Will 2023 be the year food plays a role in sustainability policy?

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Editor’s note: This story is part of a series on the trends that will shape the food and beverage industry in 2023.

While the food system has always been a vital component of climate change, it’s largely been ignored in favor of attention to other sources, such as emissions from factories and vehicles. Until last year, that is. 

The 2022 United Nations Climate Change Conference, commonly called COP27, featured the first-ever Food Systems Pavilion. And, for the first time, agriculture and food systems took the main stage in discussions about climate change.

Eat Just founder and CEO Josh Tetrick used that conference opportunity to make the case for food as a climate solution.

“You’re not going to solve climate change unless you talk about meat,” he said. “And I know it’s hard to talk about meat because it feels very sensitive when you talk about meat. 

“It’s a lot more emotional than talking about not drilling for oil,” Tetrick said, “but you’ve got to talk about [meat] because something has to be done about it.”

Eat Just, which is the only company in the world with regulatory approval to serve cultivated meat, hosted a special tasting of its Good Meat chicken at COP27 last November in Egypt. For people who weren’t completely aware of the connection between animal agriculture and sustainability, Tetrick said the tasting helped them to connect the dots and see both the problem and a potential solution.

Cultivated meat is grown and harvested without traditional animal agriculture. A life cycle analysis of the cultivated meat industry by CE Delft, which was commissioned by the Good Food Institute and European animal rights group GAIA, cultivated meat could cause up to 92% less global warming, 93% less air pollution, use up to 95% less land and 78% less water, compared to conventional beef production.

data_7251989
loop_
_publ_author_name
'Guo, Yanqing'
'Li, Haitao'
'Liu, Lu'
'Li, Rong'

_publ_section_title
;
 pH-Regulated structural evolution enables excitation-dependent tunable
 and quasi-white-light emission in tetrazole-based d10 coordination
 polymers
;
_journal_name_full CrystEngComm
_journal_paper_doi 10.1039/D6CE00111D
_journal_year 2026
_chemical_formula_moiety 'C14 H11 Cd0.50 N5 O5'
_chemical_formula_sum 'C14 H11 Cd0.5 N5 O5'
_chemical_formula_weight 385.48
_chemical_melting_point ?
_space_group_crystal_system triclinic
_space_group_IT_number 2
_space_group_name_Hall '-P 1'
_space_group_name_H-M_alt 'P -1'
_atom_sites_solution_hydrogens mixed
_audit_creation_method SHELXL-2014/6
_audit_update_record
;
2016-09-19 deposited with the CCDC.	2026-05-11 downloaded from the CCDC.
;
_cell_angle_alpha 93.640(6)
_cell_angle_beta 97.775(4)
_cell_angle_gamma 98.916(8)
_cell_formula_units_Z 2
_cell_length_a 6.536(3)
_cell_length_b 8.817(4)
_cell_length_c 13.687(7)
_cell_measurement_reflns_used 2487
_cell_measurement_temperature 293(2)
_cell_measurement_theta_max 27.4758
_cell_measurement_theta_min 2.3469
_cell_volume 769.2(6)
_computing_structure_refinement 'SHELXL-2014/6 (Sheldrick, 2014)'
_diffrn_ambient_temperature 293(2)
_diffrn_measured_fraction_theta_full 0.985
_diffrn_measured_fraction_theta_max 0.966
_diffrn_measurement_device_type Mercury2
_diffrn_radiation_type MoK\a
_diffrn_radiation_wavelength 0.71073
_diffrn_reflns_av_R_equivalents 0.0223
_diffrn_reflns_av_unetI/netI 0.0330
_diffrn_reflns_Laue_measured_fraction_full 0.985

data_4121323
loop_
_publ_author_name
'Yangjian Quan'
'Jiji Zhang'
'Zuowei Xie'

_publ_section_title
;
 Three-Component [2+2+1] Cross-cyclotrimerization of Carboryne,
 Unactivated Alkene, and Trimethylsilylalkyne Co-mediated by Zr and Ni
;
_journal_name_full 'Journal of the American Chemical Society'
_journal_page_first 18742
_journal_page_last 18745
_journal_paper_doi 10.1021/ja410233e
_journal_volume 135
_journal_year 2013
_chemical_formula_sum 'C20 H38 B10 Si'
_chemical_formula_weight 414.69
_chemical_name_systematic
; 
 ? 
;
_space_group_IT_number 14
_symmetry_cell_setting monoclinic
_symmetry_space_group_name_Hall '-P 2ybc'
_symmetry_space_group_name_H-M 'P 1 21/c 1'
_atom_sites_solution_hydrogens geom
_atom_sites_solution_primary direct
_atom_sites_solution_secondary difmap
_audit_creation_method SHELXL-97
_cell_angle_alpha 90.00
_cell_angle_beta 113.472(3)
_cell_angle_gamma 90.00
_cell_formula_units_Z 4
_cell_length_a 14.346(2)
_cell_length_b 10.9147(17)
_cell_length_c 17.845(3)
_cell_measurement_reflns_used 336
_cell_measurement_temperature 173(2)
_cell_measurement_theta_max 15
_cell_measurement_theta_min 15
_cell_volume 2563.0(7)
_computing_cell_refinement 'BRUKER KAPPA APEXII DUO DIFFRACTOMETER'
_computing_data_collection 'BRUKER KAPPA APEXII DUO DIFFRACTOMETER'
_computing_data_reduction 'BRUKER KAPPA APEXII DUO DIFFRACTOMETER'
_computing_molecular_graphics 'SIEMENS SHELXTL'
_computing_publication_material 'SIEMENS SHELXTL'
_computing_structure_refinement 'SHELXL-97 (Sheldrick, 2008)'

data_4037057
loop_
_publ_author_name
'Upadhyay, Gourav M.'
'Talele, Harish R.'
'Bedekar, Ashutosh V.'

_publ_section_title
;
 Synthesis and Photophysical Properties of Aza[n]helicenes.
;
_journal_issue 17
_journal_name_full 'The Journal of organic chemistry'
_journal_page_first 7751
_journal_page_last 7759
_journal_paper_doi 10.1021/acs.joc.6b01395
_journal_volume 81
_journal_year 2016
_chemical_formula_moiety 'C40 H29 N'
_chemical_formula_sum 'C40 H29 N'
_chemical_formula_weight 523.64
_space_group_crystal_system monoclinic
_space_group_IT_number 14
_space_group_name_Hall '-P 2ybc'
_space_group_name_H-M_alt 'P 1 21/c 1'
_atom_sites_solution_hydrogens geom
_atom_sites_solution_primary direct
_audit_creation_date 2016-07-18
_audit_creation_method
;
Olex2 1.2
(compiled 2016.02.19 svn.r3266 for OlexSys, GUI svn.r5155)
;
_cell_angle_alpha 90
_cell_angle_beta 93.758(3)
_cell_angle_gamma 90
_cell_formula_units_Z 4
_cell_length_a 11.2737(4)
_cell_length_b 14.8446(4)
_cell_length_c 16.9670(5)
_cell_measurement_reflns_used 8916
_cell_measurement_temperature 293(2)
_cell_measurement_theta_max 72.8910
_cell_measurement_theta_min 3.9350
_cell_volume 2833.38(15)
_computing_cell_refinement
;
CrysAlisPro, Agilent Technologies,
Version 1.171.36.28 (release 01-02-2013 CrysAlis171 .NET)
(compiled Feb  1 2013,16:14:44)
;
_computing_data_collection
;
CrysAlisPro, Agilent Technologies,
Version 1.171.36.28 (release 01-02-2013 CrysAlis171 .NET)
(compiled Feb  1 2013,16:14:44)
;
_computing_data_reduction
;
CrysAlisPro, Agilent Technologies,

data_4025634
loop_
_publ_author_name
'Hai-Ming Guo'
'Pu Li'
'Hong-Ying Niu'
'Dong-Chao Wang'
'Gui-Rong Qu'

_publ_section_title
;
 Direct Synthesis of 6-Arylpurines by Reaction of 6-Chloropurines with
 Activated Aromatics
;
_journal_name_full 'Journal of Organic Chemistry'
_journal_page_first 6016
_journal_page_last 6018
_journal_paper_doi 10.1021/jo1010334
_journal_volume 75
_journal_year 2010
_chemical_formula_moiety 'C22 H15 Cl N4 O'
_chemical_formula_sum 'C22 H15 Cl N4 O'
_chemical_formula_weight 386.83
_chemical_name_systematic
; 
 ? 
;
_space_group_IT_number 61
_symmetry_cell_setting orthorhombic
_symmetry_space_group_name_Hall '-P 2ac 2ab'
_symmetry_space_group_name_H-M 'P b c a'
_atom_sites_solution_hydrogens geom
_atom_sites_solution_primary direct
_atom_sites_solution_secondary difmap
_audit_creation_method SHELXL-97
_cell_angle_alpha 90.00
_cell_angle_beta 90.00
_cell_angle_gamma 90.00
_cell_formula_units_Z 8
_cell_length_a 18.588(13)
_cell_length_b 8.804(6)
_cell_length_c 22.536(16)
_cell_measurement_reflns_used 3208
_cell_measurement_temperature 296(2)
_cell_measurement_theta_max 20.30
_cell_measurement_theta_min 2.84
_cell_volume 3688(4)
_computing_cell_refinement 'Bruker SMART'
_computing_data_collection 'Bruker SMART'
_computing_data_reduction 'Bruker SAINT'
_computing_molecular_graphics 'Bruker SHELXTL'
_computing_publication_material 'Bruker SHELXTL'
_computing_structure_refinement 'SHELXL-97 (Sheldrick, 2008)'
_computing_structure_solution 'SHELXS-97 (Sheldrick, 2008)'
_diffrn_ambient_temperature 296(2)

Josh Tetrick speaks into a microphone standing in front of a wall-sized image featuring pieces of Good Meat chicken.

Eat Just CEO Josh Tetrick speaks at COP27 in Sharm El-Sheikh, Egypt.

Courtesy of Eat Just

 

However, just because the connection between food and sustainability is becoming more familiar to the public, doesn’t mean the problems are close to being solved, said Sheila Voss, vice president of communications at the Good Food Institute, an international organization that promotes the alternative protein space. After all, she said, about a third of all emissions can be attributed to food and agriculture, according to a UN-backed study published in Nature-Food in 2021.

“There’s a far way to go in terms of translating that momentum into actual policies, investments, governments investing in food and ag and alt protein R&D, as well as organizations really prioritizing the solutions of how food and ag can contribute to some of the world’s biggest issues and challenges,” Voss said.

Connecting the dots

Dhanush Dinesh, founder of “think-and-do tank” Clim-Eat, which uses science and policy to bring about policy changes in the food system, is well known for his activism. But he worked in energy and forestry policy before moving into food system advocacy. 

“Many times, the pressure on forests is because of land expansion as a result of agriculture expansion,” Dinesh said. “I saw that from the forestry side, and I thought, ‘OK, I need to understand the other side to connect the dots.’”

Dinesh, who attended COP27, said more education is needed to help people understand the complex role that food plays in sustainability. Where do you start making changes? Where do you need to stop? How can you implement solutions that work worldwide with different cultures, behaviors and economic systems? 


“It’s a lot more emotional than talking about not drilling for oil, but you’ve got to talk about [meat] because something has to be done about it.”

Josh Tetrick

CEO, Eat Just


Eat Just’s Tetrick said that even among more educated urban and affluent consumers, there is still a low level of awareness about the connection between animal agriculture and the environment. Many people would say that animal agriculture isn’t great for the environment, but they may not know the basics of why. 

“That doesn’t mean that they’re going to switch to something else, unless that something else ultimately is better in really important ways for their lives,” Tetrick said. “…And they believe it to be better from a health perspective or a taste perspective or a cost perspective or all three of them.”

While organizations and companies, including Eat Just, have worked to raise awareness of the food and sustainability connection, a major world event a year ago sharpened that focus across the world: The war in Ukraine.



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